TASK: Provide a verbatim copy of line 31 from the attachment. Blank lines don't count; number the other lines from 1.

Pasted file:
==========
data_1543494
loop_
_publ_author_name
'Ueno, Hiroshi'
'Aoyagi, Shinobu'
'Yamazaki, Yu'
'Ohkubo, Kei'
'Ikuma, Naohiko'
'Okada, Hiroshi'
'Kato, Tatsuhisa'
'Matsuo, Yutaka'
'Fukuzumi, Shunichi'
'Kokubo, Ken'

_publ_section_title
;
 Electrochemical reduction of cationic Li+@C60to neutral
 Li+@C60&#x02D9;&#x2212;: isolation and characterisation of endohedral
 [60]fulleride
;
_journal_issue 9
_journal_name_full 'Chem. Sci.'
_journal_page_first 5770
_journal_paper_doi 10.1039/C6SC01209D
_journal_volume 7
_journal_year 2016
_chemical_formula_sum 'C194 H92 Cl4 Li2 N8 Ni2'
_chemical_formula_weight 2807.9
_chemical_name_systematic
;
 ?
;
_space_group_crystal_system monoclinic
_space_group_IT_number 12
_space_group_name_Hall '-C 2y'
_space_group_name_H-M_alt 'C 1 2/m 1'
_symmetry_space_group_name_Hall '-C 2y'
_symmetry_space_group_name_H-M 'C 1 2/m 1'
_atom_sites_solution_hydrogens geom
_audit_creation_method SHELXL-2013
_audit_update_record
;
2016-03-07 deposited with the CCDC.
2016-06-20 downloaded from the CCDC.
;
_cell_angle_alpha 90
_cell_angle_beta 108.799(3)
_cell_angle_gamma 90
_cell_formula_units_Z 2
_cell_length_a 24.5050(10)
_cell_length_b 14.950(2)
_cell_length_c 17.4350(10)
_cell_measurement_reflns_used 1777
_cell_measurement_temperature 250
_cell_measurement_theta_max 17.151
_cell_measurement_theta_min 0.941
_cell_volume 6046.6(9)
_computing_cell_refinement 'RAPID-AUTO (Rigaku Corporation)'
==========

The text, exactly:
;